The murder that happened in the home where Eisuke’s mother used to work seemed to be relatively good because things were not really that obvious, and I was certainly misled to believe that the mistress of the household had killed her son.

However, what really caught my eye was that it was kind of confirmed that Eisuke did indeed have type O blood, like he claimed, which does make it seem more likely that Mizunashi Rena is not Eisuke’s brother.

On the other hand, if what I am told and my memory is accurate, this could just become one of the dumbest things out if Mizunashi Rena ends up being Eisuke’s sister in more than just a legal sense, such as he or she was adopted or one of their parents got married to each other after losing their original spouses.

All I will say is that I would at least have a bit of time to confirm whether what I think will happen is possible or not, though this is a series where two people in their mid to late teens shrunk to the point where they look ten years younger than they actually are because of an experimental drug, so I should not be mad about Gosho Aoyama making up something up for the sake of convenience.

Still, this does kind of make me wonder who exactly is Eisuke’s sister, since Rena does not have the same blood type as Eisuke, who had received blood from his sister on one occasion.

As for the murder case of the production company president, that was also pretty interesting.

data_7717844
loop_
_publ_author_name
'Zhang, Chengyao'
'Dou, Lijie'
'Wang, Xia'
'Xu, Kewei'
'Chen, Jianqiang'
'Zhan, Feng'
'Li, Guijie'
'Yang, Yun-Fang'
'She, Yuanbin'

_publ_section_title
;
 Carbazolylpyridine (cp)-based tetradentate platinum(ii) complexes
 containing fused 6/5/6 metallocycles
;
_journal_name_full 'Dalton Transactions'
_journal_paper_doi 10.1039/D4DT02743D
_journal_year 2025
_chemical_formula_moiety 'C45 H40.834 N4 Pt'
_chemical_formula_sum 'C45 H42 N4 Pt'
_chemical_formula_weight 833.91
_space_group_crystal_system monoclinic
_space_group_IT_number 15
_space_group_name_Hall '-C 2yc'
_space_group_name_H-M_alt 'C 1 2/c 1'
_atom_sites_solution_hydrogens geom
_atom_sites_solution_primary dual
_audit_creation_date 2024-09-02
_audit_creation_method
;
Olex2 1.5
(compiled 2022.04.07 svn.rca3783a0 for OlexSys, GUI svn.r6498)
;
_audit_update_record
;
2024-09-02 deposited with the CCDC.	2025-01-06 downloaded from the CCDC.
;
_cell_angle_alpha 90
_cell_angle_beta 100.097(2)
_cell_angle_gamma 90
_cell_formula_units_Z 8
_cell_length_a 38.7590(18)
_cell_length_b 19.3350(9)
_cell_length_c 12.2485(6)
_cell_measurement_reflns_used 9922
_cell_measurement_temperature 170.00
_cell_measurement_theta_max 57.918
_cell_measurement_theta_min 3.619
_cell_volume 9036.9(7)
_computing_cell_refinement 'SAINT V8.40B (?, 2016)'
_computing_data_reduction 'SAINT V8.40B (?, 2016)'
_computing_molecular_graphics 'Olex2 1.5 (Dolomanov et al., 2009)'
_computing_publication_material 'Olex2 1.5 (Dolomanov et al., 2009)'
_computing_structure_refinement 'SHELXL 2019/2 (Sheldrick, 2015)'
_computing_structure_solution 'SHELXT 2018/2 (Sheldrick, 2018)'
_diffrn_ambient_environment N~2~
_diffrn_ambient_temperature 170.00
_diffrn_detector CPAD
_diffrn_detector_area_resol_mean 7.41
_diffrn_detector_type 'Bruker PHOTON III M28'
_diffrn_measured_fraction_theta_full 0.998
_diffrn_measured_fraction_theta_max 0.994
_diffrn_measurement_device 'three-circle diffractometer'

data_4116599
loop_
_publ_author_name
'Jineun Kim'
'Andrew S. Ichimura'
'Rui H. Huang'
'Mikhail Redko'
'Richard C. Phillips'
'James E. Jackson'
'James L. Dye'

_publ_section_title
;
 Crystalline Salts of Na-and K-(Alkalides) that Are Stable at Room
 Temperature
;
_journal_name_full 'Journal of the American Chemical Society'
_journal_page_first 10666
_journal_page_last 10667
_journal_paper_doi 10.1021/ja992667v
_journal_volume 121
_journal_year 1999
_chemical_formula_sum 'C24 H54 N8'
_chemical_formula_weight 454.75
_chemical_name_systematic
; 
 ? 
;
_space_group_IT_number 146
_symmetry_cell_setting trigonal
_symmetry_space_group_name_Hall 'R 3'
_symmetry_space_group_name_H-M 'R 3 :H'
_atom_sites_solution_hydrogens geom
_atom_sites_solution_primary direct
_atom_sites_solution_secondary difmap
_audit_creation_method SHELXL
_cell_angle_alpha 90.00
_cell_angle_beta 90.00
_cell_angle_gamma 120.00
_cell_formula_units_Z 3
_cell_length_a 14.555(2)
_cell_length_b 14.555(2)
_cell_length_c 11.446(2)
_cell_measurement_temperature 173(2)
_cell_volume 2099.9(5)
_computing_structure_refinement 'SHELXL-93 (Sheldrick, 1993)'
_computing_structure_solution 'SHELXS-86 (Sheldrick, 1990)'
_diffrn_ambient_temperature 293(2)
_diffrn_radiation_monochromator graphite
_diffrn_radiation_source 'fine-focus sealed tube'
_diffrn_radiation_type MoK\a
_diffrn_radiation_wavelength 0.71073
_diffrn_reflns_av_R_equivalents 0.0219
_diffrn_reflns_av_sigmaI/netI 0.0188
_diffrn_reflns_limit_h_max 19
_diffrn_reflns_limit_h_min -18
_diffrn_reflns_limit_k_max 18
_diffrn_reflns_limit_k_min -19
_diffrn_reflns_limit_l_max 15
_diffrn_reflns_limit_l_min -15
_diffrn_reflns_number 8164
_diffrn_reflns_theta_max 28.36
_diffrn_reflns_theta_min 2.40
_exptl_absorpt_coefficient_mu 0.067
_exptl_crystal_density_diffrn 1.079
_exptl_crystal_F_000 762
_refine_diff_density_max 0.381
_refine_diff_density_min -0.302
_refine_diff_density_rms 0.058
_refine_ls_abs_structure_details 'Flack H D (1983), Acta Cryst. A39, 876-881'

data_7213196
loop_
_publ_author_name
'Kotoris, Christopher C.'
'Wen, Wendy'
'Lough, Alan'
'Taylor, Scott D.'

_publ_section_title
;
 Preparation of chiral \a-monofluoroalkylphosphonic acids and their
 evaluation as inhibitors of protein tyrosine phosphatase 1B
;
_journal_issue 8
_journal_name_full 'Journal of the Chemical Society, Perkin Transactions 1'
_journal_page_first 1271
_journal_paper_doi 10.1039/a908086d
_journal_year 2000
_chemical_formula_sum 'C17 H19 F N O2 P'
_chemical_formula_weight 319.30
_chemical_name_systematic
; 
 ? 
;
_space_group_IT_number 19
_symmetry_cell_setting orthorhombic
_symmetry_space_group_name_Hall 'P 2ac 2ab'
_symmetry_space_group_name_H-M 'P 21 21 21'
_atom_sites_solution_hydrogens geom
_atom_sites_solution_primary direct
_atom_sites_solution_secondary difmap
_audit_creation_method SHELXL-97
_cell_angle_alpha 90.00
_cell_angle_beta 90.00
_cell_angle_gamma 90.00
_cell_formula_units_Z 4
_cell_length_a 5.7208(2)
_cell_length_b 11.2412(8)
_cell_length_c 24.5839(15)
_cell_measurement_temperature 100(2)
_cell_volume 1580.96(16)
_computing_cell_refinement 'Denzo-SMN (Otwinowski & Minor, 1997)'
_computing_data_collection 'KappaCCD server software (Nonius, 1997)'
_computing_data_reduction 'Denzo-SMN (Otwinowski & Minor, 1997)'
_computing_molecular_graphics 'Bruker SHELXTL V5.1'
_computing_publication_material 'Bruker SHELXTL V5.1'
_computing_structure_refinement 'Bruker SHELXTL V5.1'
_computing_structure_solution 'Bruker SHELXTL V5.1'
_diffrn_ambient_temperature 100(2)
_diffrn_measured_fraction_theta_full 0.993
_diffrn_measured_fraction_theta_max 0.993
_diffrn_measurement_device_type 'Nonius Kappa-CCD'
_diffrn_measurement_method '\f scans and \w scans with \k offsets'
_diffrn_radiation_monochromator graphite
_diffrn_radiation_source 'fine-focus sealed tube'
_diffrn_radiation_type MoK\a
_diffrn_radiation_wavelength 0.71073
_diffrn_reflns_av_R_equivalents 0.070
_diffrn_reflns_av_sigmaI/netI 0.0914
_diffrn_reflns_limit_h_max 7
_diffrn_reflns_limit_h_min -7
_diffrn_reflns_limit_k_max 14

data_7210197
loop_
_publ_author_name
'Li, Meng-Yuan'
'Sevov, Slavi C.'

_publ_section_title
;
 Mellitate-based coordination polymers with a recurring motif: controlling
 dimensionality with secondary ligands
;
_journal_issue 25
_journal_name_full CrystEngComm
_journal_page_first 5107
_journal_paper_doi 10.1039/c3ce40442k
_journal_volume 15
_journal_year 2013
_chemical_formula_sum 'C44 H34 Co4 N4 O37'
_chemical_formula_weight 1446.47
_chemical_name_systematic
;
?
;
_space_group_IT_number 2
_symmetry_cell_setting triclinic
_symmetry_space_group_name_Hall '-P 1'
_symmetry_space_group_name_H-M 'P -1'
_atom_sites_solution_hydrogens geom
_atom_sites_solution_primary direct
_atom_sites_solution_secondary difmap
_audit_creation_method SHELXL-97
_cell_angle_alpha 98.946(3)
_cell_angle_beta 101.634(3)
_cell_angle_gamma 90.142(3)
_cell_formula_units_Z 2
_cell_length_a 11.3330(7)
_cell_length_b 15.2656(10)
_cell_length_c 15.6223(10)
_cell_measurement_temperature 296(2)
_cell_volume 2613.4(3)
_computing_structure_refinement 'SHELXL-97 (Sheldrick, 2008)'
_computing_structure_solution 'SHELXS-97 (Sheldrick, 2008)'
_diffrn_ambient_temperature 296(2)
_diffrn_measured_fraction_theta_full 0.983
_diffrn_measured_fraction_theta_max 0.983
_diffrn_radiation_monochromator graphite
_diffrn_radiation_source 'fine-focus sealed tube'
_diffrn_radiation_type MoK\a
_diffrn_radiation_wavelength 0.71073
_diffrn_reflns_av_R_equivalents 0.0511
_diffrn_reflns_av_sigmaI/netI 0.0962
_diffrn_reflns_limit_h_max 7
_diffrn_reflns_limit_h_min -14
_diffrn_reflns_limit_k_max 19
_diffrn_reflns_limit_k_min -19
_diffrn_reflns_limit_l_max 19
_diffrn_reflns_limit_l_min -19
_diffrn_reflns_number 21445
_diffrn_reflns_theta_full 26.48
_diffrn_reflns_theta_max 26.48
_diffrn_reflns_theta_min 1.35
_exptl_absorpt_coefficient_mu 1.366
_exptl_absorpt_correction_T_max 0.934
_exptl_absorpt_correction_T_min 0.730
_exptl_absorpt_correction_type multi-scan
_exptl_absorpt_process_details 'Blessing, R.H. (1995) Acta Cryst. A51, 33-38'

Even though there was not the usual line up of multiple suspects and even saw the murder occur, I was kind of interested in figuring out how the killer went through the building practically undetected and got back to his dressing room and reapply his makeup before Jimmy and the gang found the place, though the fact that Junior Detective League and Agasa all got lost in the maze that the company building was.

While I could kind of see the trick of the criminal disguising himself, due to the demands he made for something to eat, and knowing his way around, due to the fact that he worked there, but reapplying the makeup seemed like it would take quite a bit of work, and I did not really think that the criminal would create a makeshift mirror like he did, which made things fairly interesting to go through, especially considering that this is one of those cases where mystery was trying to figure out how the criminal did what he did.

Even though this was probably not my favorite of the many cases where the point of the mystery is proving the criminal’s guilty instead of finding him, the fact that the case did not seem to be disappointing at all makes me really want to congralute Gosho Aoyama, because coming up with interesting mysteries is not and easy task, especially when the people that are reading the work are those that have read quite a few stories in the detective, mystery, and crime fiction genres.

I also liked that there were some funny scenes present.